Rs 364 cr fails to end BMC’s water woes
The Brihanmumbai Municipal Corporation’s (BMC) Rs 480-crore plan to stop water pilferage and improve the quality of water supplied to the city is literally going down the drain.mumbai Updated: Jan 08, 2011 02:12 IST
The Brihanmumbai Municipal Corporation’s (BMC) Rs 480-crore plan to stop water pilferage and improve the quality of water supplied to the city is literally going down the drain.
Alarmed at the nearly 25% water pilferage taking place through its pipelines, the BMC had, in 2009, decided to improve its distribution system by sanctioning Rs 480 crore to stop pilferage and contamination through its pipelines. But, a year later, according to figures presented by the civic body in the internal report of the civic hydraulic department, the pilferage still stands at 25% while the amount already spent is whopping Rs 364 crore.
The BMC’s master plan was meant to save 700 million litres per day (MLD). To maintain, operate and repair the water distribution system, the civic body had divided the city into 16 zones and appointed contractors to carry out works at an estimated cost of Rs 30 crore for each zone. The contractors were to carry out work to minimise leakages by replacing old pipelines, laying new water mains, constructing sluice valve chambers and repairing and fixing fire hydrants.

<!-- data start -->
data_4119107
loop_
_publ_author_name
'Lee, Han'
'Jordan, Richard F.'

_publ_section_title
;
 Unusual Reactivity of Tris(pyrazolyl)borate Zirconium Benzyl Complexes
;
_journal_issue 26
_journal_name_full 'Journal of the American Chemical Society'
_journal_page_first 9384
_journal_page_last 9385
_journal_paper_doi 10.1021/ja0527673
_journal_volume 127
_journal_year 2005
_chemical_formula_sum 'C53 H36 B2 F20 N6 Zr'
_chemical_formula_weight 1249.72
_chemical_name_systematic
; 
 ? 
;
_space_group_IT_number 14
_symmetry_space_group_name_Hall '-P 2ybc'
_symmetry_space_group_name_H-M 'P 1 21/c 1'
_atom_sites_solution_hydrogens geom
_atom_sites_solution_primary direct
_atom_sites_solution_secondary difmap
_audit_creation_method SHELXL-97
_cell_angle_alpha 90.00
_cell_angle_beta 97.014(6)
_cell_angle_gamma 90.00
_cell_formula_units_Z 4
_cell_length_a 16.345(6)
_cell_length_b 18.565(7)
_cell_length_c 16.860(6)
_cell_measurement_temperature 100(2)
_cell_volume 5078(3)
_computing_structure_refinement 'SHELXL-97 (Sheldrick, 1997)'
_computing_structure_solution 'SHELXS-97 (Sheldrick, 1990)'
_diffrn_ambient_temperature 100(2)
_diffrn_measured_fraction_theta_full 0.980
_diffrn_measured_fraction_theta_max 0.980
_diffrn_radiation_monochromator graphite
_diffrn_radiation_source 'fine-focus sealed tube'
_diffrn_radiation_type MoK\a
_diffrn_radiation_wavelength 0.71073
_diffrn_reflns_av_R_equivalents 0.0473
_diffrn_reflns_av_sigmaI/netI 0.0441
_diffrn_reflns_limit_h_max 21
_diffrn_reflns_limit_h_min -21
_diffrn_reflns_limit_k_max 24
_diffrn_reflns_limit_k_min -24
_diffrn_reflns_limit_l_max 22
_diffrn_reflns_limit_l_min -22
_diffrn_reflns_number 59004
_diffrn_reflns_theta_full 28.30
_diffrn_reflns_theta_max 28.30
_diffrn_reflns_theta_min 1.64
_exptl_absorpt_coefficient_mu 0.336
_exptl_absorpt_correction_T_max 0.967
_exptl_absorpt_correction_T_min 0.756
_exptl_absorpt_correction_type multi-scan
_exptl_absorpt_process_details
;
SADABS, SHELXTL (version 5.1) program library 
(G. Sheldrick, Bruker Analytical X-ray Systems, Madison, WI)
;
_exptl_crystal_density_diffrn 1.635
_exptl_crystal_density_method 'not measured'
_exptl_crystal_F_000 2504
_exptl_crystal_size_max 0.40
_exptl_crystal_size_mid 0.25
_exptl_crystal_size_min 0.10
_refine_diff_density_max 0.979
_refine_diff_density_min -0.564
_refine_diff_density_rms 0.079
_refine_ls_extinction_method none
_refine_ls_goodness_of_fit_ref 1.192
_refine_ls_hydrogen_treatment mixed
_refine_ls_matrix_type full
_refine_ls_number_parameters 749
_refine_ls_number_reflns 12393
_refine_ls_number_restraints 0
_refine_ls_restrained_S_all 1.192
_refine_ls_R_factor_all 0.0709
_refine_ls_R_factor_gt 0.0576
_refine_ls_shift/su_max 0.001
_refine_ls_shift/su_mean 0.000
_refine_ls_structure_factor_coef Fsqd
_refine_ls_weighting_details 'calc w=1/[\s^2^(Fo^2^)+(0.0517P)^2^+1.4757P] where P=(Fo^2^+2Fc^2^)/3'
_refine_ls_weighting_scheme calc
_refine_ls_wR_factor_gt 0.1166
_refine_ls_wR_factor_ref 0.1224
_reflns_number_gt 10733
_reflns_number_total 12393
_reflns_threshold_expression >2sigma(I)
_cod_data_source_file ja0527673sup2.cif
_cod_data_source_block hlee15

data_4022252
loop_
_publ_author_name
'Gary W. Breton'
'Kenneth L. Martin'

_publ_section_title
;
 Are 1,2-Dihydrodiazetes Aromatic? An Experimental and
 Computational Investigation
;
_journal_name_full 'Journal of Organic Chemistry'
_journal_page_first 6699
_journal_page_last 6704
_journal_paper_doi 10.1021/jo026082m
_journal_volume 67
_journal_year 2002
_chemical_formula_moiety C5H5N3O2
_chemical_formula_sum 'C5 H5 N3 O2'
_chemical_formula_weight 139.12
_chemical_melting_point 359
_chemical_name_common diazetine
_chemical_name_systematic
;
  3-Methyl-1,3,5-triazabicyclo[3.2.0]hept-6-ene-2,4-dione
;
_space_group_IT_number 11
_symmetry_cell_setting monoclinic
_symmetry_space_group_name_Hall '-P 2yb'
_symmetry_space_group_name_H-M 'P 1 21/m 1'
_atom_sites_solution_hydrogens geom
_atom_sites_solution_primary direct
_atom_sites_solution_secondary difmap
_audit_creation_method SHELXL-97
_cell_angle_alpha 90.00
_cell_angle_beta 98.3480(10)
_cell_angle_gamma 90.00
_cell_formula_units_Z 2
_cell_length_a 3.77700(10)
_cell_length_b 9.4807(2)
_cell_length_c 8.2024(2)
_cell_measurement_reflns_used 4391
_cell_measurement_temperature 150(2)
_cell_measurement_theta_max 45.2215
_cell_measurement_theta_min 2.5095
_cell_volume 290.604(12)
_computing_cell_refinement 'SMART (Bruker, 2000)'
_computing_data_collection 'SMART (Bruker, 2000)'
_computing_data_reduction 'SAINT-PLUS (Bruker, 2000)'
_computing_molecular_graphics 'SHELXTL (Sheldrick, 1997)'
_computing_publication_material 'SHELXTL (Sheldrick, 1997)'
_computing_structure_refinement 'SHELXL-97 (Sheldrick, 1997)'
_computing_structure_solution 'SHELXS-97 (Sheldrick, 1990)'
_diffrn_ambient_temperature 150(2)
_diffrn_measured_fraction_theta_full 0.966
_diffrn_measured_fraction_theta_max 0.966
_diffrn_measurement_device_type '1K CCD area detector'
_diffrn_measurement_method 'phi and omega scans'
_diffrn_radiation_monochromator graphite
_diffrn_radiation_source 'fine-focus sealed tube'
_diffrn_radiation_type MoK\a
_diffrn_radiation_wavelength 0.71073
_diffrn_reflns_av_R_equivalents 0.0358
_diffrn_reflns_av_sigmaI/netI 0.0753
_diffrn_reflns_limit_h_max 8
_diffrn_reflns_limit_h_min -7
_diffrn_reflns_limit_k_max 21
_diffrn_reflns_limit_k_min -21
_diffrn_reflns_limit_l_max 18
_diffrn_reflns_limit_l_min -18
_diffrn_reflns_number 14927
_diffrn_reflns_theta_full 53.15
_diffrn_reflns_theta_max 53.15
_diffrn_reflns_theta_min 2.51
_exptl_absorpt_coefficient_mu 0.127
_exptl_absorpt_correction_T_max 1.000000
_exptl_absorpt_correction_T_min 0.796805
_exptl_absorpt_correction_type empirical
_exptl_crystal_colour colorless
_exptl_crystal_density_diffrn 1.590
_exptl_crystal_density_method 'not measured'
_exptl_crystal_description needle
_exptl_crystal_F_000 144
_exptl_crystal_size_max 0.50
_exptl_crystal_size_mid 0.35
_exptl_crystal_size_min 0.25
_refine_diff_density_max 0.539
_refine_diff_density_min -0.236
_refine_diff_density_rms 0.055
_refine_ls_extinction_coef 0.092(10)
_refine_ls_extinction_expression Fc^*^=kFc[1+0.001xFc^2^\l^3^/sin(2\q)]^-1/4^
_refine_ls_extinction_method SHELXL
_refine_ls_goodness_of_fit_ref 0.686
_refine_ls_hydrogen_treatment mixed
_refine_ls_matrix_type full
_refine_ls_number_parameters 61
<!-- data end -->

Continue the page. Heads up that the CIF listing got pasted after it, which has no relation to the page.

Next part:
Till December 2010, of the Rs 480 crore sanctioned for the job, Rs 364 had already been spent. Of this, Rs 52.43 crore has been spent to curb leakages, while Rs 78 crore has been spent on replacing old pipelines.
Corporators don’t believe leakages and contamination levels have gone down. Rajul Patel, Shiv Sena corporator from Andheri, said, “The BMC should recruit labourers to do this work instead of awarding contracts worth crores of rupees.”
Additional municipal commissioner Aseem Gupta, in charge of the water department, was not available for comment. A senior official from the water department, requesting anonymity, said, “We are trying our best to curb leakages and reduce contamination levels.”
Hindustan Times had reported in August 2010 about the contamination levels in each ward in the city and also in reservoirs.
The findings of the Environmental Status report (ESR) 2009-2010 shows water contamination across all 24 wards in the city had increased to 26.10% in 2009-2010 from 13.80% in 2008-2009. Another finding is that the contamination percentage at water reservoirs had doubled from 10.10% in 2008-09 to 22.60% in 2009-10.